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Differentiated HL-60 cells were plated on fibronectin-coated coverslips and then overlaid with a 1% agarose pad containing 1 nM fMLP (to enhance migratory behavior), as described previously (Garner et al., 2020). Microscopy of the migrating cells was performed at 37 °C, using transmitted light to image phase contrast on an epifluorescence microscope at ×100 magnification (100 × 1.45 NA Plan Apo oil objective, Nikon MRD31905). A more detailed description of our microscopy system can be found in previous publications (Garner et al., 2020). For treatment with Latrunculin B or CK-666, the drug was embedded into the agarose pad by adding the drug to the unpolymerized agarose pad solution before gelling (at the same time as adding fMLP), such that drug treatment begins when cells are overlaid with the agarose pad and is maintained throughout imaging. Cells were imaged at 45 min post-plating. Drugs were first diluted down to 1000 X in DMSO, then added to the agarose solution at a dilution of 1:1,000 (for a final concentration of 30 nM for Latrunculin B and 100 μM for CK-666), giving a final DMSO concentration in the pad of 0.1%. Controls were performed by adding 0.1% DMSO to the agarose pad alone.

Keratocyte isolation and motility assays

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Keratocytes were cultured from wild-type zebrafish embryos at 2 days post-fertilization as described previously (Lou et al., 2015). Briefly, zebrafish embryos were collected at 2 days post-fertilization, dechorionated, and anesthetized using tricaine. To dissociate the keratocytes, dechorionated fish were then washed in PBS, incubated in Cell Dissociation Buffer for 30 min at 4 °C, incubated in a solution of 0.25% trypsin and 1 mM EDTA for ~15 min at 28 °C, and then incubated in fetal bovine serum to quench the trypsin. From this point on, cells were maintained in antibiotic and antimycotic to deter microbial growth. The keratocyte-rich supernatant was then concentrated by centrifugation at 500 g for 3 min. Keratocytes were then plated on collagen-coated coverslips and incubated at room temperature for ~1 hr to allow cells to adhere. Once adherent, the supernatant was exchanged for imaging media (10% fetal bovine serum in L-15) and allowed to incubate another 15 min at room temperature before imaging. The keratocytes were imaged at 28 °C under similar conditions as those used for HL-60 cells. Data included in Figure 1—figure supplement 6 represent cells from a single coverslip. Experiments were approved by University of Washington Institutional Animal Care and Use Committee (protocol 4427–01).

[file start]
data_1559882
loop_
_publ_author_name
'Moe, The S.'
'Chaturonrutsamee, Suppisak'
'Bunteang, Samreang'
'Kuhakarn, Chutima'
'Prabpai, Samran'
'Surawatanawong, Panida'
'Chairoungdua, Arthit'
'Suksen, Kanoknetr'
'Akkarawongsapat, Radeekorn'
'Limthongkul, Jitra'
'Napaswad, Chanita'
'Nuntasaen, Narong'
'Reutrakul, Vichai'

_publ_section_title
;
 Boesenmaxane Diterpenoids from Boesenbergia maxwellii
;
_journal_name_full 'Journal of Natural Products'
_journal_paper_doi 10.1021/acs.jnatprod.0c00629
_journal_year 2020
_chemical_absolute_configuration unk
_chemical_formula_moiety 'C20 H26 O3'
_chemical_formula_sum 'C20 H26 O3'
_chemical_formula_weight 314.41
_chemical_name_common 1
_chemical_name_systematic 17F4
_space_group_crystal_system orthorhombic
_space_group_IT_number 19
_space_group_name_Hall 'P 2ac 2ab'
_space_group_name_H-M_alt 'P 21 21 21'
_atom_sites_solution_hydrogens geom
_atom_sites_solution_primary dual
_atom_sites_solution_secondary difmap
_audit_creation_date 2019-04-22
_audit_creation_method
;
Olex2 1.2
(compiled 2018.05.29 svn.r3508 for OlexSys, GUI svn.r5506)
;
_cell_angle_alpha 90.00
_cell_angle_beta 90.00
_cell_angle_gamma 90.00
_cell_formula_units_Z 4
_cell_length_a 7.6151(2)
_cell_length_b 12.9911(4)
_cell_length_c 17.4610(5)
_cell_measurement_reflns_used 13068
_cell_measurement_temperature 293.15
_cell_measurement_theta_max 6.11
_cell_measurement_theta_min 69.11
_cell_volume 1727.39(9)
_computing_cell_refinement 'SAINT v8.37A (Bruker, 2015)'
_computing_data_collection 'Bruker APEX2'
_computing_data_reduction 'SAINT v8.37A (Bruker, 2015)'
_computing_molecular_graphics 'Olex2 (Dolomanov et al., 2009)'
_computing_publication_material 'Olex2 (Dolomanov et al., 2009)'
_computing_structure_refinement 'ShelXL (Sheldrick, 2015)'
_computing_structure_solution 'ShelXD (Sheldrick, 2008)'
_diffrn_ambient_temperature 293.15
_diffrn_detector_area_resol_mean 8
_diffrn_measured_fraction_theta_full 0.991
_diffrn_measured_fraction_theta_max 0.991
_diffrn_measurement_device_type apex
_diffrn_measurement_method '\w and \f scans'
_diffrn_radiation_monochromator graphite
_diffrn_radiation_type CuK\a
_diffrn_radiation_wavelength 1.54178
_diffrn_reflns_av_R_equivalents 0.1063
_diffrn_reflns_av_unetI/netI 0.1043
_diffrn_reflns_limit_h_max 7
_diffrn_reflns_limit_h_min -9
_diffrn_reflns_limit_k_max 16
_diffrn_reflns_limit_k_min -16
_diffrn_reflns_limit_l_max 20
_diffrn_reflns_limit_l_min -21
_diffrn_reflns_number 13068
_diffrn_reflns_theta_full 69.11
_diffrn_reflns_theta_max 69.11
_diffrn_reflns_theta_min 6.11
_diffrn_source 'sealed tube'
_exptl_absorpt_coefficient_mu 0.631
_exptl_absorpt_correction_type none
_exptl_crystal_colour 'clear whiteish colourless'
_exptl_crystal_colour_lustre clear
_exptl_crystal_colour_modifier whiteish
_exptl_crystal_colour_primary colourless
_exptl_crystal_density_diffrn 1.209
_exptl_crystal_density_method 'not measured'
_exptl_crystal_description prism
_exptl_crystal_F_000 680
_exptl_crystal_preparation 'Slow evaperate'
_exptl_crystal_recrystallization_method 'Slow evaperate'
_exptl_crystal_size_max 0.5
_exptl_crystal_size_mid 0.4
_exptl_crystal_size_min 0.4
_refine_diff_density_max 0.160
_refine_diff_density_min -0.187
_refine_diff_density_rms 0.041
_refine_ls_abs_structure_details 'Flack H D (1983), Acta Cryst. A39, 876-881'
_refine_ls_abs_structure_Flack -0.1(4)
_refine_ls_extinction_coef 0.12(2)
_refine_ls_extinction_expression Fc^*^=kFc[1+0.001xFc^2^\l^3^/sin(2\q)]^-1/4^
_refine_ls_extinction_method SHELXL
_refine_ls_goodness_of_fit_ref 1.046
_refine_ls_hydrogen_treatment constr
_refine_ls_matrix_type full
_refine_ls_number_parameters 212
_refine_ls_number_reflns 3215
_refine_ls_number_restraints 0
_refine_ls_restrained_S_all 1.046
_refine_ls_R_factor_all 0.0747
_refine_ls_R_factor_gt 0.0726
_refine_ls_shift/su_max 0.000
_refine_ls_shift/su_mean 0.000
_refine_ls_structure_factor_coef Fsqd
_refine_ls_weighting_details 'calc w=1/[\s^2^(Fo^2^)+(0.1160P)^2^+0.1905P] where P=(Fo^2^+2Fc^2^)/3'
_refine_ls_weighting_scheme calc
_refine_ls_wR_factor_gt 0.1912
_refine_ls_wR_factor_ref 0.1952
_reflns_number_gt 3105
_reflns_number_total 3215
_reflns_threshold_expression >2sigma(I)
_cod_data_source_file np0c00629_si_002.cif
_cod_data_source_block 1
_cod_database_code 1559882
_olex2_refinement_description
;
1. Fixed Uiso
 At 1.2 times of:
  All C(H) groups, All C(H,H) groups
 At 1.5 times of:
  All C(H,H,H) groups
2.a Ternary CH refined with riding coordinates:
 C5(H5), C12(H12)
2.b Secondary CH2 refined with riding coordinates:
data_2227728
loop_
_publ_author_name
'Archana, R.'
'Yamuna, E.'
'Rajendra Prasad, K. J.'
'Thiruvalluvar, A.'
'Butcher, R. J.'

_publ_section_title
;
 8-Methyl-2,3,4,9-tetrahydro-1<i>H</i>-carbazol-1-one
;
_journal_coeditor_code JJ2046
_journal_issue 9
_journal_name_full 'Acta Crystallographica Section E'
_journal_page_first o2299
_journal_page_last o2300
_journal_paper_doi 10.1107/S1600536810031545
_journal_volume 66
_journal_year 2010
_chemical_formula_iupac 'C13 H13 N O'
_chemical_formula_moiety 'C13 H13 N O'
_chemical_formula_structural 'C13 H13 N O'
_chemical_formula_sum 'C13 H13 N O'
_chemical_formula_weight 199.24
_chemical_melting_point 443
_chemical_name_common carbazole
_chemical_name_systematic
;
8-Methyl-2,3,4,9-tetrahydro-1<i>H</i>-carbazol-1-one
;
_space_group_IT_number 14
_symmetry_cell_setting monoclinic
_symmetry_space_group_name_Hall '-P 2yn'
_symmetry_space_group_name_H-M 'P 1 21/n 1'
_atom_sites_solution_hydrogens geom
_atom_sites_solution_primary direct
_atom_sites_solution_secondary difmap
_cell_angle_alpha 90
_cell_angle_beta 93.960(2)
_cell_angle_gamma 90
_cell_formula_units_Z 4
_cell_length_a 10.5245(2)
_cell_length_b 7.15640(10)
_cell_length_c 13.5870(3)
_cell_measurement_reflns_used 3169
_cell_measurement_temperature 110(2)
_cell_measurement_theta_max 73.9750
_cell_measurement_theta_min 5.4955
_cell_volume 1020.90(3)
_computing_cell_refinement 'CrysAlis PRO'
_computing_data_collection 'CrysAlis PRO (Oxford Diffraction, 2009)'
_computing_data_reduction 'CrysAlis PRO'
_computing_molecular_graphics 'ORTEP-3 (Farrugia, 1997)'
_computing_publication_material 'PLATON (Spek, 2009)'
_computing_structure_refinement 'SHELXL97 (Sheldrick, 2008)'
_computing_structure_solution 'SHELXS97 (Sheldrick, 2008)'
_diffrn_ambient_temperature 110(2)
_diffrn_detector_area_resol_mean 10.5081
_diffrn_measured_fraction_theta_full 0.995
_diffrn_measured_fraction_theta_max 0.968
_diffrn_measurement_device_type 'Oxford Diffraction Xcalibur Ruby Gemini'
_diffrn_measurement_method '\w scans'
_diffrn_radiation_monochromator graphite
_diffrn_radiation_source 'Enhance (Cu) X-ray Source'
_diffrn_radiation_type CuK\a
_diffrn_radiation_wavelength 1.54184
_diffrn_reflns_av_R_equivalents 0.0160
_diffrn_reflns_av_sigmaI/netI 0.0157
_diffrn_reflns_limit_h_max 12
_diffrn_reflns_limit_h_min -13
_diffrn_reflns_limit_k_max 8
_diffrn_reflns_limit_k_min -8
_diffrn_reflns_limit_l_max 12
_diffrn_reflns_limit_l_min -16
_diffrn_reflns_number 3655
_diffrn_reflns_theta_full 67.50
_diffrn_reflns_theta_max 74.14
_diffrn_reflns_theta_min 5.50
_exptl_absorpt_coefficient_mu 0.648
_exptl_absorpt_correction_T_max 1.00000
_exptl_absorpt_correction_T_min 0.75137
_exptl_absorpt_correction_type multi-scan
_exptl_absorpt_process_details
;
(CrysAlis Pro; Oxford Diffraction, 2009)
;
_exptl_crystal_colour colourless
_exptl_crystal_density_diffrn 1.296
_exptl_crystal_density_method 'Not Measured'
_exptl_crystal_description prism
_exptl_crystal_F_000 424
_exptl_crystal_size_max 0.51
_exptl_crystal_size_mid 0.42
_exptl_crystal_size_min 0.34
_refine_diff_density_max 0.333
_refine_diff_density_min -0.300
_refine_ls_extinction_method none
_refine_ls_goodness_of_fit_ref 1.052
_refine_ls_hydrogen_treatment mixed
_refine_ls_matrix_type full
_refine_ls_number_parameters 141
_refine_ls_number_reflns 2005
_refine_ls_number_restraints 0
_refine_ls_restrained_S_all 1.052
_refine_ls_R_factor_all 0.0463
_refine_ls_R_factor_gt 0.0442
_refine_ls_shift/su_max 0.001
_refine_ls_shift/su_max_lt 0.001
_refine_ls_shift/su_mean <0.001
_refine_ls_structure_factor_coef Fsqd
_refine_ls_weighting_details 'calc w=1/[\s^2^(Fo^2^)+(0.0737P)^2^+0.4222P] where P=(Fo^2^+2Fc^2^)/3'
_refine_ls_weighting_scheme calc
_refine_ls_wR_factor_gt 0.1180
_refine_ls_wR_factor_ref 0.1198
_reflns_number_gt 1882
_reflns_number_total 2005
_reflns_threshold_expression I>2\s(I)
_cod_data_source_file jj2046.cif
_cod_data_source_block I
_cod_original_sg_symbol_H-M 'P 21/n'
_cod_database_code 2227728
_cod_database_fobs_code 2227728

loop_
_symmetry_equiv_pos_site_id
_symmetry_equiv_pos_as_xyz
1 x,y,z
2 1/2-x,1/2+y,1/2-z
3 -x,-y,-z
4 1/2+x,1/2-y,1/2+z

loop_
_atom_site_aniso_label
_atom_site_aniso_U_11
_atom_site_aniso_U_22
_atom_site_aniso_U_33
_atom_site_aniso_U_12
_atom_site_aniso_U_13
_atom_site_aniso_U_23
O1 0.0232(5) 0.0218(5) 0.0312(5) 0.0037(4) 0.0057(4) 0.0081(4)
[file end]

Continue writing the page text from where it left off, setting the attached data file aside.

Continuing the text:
Image segmentation

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Most segmentation algorithms penalize curvature in the contour in order to reduce the noise in the fitting algorithm (Seroussi et al., 2012). However, this runs the risk of introducing artificial correlations and structure into the data. For example, a spring-like curvature penalty would artificially make fluctuations appear to be stretch-dominated. Therefore, we performed the following custom segmentation algorithm to avoid these potential artifacts (Figure 1—figure supplement 1). Phase contrast time-lapse videos were manually aligned to the direction of motion of the cell, such that each cell migrates up the y-axis on an x-y coordinate system (Figure 1—figure supplement 1a, b). The videos were then cropped to isolate the cell leading edges and exclude the cell body, for easier segmentation. If the cell migrates up the y-axis, this means every image pixel along the x-axis has an associated leading edge position along the y-axis. A leading edge y-position was assigned to each x-axis pixel independently of knowledge about neighboring x-axis pixels, to avoid injecting the artifacts discussed above. A manual segmentation was performed for the first time point in each movie. A custom, automated segmentation algorithm written in MATLAB then performed a line scan of the phase contrast intensity along the y-axis separately for each pixel along the x-axis. For each line scan, the algorithm performs a local search for the leading edge position, constrained to be within a fixed number of pixels from either the manual segmentation (for the first time point) or the previous time point (for subsequent timepoints). The leading edge position is defined as the midpoint between the brightest phase intensity (phase halo) and the point of steepest intensity gradient (transition from phase halo to phase-dense cytoplasm).

Preparation of the curvature and velocity kymographs

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The curvature and velocity kymographs (Figure 1b–c, Figure 1—figure supplement 3) were prepared using custom MATLAB code. Curvatures are calculated as the inverse radius of the best-fit circle corresponding to a 30 pixel-wide (~1.5 µm) region about each position. The most prominent fluctuation events seen in the curvature kymographs (Figure 1b, Figure 1—figure supplement 3) somewhat correspond to (but do not exactly match) the length of the fitting window. For example, the simulated and experimental data shown in Figure 1—figure supplement 3 were fit using the same ~1.5 µm fitting window and have similar apparent ‘dominant wavemodes’ of ~3 μm, or twice the fitting window. However, despite being fit with the same fitting window, the simulated data has an observably smaller apparent ‘dominant wavemode’ than the experimental data. Velocities were calculated as the distance traveled over 250ms (five 50ms timepoints) non-overlapping windows.